I think the challenge in the question is how to determine the thickness of the leatherhard base before trimming without leaving a destructive hole through the bottom of the vessel (that will later leak, or at a minimum, require effort to repair).
  4. Dick White

    Glaze Ingredient Storage

    For a tall narrow container, consider something designed to store rolls of holiday wrapping paper.
  5. Dick White

    Most used sieve size?

    I have a 30 mesh sieve that I use occasionally for really lumpy glazes, or to resieve a hardpanned glaze. It breaks up the clumps and everything passes through quickly in far less time than I would need to scrape it directly through the 80 mesh screen.
  6. Dick White

    Engobe for decorative use on bisque

    Yes, clear glaze over colored engobes, slips, and underglaze patterns is quite common. Whether it will be smooth in the end is a function of the smothness of the application of the engobe.
  7. Not to be a stick in the mud (very very bad pun, naughty boy, go to your room and don't come out until you have picked up all your toys...) but a concern with the stick (or whatever) in the blob of clay on the edge of the splash pan is that if you are going to do a long production run over a considerable length of time, the clay will begin to dry and shrink, and the pointer end of the stick will move. The movement will be imperceptible from piece to piece, but the size of the last piece of the day will not be the same as the first. If you don't mind spending a bit more than a trip you your favorite coffee shop to snitch some extra stirring stick Hsin-Chuen Lin (of UBoob video fame) markets a metal adjustable tombo gauge with measured markings and an alternate configuration of the tool to measure the thickness of the bottom of your pot before you trim (so you know exactly who deep you can trim your footring).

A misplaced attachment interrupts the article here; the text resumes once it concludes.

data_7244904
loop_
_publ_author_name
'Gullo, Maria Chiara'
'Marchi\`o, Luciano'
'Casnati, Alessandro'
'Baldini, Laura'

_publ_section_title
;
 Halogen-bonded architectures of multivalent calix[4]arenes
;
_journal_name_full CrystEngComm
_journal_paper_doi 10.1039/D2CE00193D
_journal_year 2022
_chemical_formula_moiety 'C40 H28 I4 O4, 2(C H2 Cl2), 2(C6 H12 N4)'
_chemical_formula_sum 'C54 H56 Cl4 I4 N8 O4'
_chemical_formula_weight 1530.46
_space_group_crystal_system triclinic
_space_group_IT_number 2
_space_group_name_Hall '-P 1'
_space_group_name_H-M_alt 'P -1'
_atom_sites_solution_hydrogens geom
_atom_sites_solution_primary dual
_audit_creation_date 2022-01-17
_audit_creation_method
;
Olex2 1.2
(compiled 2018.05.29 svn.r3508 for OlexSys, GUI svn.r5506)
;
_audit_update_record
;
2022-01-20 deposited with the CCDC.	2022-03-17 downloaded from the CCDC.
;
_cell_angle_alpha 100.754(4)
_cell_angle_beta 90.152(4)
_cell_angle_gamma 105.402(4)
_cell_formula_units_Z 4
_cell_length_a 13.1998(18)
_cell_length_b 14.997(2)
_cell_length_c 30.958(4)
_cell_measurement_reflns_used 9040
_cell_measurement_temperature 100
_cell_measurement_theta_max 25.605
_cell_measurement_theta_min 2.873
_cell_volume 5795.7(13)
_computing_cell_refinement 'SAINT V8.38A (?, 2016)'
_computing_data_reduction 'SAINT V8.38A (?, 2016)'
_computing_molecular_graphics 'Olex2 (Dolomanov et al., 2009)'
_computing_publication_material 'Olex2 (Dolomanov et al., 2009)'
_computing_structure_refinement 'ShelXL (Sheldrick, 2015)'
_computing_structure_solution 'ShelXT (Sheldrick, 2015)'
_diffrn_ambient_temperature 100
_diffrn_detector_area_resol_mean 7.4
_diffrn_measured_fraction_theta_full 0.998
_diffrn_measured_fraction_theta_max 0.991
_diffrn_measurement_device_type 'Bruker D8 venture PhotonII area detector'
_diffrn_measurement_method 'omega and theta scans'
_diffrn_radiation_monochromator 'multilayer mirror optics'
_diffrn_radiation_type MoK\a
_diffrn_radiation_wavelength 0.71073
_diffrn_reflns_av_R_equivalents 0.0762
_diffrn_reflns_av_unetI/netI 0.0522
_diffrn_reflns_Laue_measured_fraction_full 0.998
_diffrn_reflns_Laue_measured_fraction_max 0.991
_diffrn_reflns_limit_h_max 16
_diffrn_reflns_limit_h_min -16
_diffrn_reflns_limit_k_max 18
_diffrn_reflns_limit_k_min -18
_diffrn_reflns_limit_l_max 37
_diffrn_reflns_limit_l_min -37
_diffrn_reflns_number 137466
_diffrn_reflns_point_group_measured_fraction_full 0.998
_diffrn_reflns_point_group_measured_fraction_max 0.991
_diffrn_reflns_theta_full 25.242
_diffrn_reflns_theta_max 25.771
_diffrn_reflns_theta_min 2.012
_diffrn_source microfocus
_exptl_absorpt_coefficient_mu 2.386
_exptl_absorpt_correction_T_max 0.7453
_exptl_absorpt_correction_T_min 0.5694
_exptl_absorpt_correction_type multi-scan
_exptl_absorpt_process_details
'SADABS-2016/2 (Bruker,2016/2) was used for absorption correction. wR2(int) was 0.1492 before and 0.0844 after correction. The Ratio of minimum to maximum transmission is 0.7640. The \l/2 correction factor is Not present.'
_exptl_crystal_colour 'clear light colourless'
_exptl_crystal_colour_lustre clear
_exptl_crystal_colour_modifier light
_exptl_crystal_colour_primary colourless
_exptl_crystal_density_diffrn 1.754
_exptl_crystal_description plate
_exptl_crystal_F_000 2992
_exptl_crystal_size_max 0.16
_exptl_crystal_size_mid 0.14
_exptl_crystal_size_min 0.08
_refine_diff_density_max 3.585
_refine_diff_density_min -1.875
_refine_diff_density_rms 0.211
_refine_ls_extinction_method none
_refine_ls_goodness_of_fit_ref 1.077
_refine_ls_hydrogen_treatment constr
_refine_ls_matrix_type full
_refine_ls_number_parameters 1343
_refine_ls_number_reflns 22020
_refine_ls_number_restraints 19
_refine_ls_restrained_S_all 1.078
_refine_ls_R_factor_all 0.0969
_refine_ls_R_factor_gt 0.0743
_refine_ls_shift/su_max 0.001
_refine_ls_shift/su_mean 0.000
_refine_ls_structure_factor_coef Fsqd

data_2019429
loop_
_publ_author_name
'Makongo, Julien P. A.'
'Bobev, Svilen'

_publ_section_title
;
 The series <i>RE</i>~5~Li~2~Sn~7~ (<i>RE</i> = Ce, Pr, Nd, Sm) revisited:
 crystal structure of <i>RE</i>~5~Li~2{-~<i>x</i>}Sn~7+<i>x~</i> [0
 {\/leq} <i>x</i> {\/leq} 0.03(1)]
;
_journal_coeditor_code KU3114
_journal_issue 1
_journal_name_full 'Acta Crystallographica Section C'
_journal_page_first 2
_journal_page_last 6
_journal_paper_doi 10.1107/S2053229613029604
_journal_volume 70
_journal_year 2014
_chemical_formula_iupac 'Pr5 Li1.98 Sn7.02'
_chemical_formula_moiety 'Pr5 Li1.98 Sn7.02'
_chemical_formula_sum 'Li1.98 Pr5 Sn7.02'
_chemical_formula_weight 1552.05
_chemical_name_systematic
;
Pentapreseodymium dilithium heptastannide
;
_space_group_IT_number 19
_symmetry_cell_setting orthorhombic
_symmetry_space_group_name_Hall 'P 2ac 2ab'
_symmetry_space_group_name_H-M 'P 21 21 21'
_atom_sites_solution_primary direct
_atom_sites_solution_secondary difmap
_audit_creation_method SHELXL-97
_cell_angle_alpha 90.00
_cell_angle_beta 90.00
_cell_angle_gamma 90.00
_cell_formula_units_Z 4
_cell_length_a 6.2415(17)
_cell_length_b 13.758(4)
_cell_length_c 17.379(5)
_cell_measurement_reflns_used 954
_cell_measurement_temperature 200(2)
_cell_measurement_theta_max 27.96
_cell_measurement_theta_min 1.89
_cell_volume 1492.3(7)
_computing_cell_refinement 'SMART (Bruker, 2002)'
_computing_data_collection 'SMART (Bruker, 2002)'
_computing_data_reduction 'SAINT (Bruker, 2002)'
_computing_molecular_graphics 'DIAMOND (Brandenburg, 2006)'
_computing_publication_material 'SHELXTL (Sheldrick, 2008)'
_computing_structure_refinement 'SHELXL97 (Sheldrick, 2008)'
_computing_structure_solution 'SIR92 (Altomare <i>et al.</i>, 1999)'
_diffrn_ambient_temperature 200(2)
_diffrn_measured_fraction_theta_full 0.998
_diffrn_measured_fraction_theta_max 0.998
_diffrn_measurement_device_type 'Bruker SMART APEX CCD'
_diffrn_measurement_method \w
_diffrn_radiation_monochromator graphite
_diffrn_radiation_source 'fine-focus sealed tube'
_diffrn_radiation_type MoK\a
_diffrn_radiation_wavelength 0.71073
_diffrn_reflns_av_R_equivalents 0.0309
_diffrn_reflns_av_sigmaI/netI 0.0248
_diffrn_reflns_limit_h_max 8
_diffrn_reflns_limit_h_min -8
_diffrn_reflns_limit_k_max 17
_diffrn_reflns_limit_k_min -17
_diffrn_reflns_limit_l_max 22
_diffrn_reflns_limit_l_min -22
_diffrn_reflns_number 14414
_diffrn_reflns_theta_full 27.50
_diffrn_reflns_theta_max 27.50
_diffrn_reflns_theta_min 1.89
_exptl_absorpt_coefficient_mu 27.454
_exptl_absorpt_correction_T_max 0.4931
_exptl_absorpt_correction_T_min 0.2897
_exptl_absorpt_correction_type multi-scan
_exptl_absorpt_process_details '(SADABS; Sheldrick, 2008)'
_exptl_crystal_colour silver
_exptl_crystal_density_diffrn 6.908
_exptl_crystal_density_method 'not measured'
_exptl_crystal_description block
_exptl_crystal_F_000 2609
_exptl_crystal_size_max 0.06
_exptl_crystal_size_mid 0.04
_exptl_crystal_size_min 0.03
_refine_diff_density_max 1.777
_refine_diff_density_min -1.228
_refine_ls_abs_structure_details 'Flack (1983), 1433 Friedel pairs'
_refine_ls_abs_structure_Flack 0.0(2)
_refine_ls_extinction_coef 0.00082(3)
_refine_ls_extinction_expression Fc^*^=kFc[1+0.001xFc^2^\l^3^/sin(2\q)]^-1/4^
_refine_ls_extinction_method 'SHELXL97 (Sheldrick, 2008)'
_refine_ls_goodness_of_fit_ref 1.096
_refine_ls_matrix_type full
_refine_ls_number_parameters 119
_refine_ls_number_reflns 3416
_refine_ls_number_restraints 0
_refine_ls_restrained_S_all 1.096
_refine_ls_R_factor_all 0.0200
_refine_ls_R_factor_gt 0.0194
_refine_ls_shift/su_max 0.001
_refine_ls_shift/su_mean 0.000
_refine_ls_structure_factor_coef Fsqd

8. Dick White

    Older Bailey Slab Roller value?

    Does it click when you roll it? If it clicks, there is a ratchet and pawl somewhere. Is the big hand wheel screwed on its shaft by left hand thread, i.e., it advances the clay through the roller (left to right) by turning the hand wheel counterclockwise? If so, when you turn the handwheel clockwise, do the rollers turn or does the handwheel simply unscrew from the shaft? BTW, notice the red sign on top with the big arrows point to the right. The label says it should go only that way.
  9. Dick White

    Older Bailey Slab Roller value?